Five years ago, the US-based economists Ernesto Dal Bó, Pedro Dal Bó and Jason Snyder published a study of American political dynasties in the Review of Economic Studies. They found that since 1966, roughly 7 per cent of US legislators have been related to other congressmen or senators (a smaller proportion than in the UK). Their analysis aimed to debunk a few convenient myths about political families.

First, are the children of politicians simply more likely to inherit political talent? Not if the Review of Economic Studies findings are anything to go by. When a congressman or congresswoman holds power for more than one term, this doubles the probability that one of their relatives will enter Congress. In the words of the authors: “Political power . . .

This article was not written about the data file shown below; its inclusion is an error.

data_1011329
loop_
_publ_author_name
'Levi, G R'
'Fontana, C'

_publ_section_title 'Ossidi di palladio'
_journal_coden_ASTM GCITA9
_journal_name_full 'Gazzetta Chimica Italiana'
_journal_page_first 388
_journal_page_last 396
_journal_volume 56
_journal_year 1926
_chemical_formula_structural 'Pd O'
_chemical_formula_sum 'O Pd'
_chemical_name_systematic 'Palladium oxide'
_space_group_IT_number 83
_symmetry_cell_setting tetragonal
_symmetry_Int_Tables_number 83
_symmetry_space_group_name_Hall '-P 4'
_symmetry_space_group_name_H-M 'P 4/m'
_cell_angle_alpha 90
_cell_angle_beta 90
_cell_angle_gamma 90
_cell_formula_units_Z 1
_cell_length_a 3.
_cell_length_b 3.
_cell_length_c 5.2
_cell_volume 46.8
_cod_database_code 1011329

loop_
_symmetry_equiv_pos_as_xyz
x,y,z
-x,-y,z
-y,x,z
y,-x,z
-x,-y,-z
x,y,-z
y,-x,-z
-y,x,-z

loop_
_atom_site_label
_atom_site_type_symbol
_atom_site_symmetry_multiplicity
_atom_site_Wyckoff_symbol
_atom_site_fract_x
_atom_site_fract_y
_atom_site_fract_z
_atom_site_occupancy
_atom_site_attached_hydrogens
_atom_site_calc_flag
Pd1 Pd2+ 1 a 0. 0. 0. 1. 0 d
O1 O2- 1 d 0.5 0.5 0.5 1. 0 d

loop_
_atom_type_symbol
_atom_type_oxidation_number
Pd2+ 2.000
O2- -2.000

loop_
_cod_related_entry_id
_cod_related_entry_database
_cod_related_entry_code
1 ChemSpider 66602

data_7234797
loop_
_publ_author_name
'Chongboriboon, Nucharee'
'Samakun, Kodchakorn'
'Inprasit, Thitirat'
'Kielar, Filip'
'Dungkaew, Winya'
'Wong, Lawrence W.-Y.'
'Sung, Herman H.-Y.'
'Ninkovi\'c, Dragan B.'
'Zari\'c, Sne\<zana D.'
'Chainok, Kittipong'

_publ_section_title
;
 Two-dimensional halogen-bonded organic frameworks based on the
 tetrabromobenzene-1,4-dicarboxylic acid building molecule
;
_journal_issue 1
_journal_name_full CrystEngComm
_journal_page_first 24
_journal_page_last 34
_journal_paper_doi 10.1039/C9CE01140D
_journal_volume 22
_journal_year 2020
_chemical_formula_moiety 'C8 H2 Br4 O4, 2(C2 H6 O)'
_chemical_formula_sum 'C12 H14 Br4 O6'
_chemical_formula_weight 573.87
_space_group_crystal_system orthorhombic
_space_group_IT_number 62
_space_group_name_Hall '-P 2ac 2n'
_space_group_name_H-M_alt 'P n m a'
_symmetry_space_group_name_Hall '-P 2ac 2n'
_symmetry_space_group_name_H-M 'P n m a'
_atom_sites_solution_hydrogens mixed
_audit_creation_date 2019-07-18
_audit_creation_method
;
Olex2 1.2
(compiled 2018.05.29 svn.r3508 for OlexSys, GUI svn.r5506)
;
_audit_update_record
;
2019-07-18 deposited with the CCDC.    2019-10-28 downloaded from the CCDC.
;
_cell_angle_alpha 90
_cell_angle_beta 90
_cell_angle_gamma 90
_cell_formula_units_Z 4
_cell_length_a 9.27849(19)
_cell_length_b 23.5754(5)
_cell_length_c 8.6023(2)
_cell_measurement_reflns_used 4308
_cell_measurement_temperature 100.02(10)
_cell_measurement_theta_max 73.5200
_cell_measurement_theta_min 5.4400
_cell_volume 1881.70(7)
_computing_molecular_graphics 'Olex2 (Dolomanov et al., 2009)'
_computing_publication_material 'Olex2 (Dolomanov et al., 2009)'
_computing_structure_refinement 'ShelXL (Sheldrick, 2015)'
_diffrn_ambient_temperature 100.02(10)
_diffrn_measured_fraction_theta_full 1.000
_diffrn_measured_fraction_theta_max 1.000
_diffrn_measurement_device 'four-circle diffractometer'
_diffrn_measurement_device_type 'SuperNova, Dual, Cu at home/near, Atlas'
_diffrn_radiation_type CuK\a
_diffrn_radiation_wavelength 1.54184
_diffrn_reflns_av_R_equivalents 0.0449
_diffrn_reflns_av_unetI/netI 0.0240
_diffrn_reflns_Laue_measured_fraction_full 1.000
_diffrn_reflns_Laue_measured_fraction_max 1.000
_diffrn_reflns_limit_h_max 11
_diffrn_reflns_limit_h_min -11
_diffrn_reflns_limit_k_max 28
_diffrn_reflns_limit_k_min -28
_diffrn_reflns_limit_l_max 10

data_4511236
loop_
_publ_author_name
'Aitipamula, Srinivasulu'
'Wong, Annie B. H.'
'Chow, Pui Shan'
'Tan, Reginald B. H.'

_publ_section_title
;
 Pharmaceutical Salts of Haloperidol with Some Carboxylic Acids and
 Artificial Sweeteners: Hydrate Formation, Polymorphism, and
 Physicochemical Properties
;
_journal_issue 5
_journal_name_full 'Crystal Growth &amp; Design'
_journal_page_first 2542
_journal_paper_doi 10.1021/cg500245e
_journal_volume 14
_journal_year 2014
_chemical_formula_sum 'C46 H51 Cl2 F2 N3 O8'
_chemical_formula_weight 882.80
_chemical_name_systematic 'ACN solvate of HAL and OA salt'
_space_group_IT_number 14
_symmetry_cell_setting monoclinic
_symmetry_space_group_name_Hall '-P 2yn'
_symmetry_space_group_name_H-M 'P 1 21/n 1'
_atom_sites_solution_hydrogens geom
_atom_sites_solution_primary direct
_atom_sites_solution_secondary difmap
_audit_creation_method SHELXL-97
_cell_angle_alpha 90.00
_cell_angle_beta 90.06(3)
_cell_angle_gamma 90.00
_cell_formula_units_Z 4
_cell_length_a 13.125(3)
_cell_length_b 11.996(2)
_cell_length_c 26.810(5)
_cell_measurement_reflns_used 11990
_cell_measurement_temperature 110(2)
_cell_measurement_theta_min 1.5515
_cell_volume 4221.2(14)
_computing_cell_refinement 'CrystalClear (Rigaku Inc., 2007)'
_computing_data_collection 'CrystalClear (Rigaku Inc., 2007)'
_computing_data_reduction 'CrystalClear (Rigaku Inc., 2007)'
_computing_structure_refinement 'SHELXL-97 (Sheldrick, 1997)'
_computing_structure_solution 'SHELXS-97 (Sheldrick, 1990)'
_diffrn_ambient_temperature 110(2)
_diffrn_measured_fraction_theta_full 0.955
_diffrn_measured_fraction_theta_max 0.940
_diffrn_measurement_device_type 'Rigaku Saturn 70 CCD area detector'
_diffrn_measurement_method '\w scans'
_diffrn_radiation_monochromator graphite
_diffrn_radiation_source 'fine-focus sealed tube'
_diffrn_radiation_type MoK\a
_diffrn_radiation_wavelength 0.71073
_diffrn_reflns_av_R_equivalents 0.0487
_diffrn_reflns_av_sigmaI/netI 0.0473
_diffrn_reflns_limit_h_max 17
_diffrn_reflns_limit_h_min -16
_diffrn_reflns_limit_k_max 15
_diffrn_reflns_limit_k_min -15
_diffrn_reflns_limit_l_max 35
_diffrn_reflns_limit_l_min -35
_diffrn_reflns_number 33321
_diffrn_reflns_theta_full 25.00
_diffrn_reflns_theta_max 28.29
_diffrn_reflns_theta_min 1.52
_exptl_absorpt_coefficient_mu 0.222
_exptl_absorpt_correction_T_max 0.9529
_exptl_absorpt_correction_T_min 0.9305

begets power.” Labour’s Red Princes can’t put their success down to superior social-democratic DNA.

Or perhaps it was natural for Straw, Prescott, Dromey and Kinnock to follow in their parents’ footsteps. The authors found that 10 per cent of lawyers in the US have fathers who do the same job, as do 14 per cent of carpenters and doctors (but just 1.5 per cent of economists). Yet, once you account for the relative size of these professions, politics emerges as by far the most dynastic. A GP’s child wanting to become a medic is striving to join a workforce of about 150,000 NHS doctors, while an MP’s son or daughter is hoping to take up one of just 650 seats in the Commons. That 22 have succeeded suggests that having a parent in politics is a big advantage.

So what do the Red Princes have over the rest of us? The Institute for Government estimates that it costs £41,000 over four years to become a parliamentary candidate. This is a lot but nothing compared to the $1.7m that American candidates need to raise for a seat in the House, or roughly $10m for one in the Senate. US candidates need to be good fundraisers; in the UK, it’s more important to ingratiate yourself with the party leadership.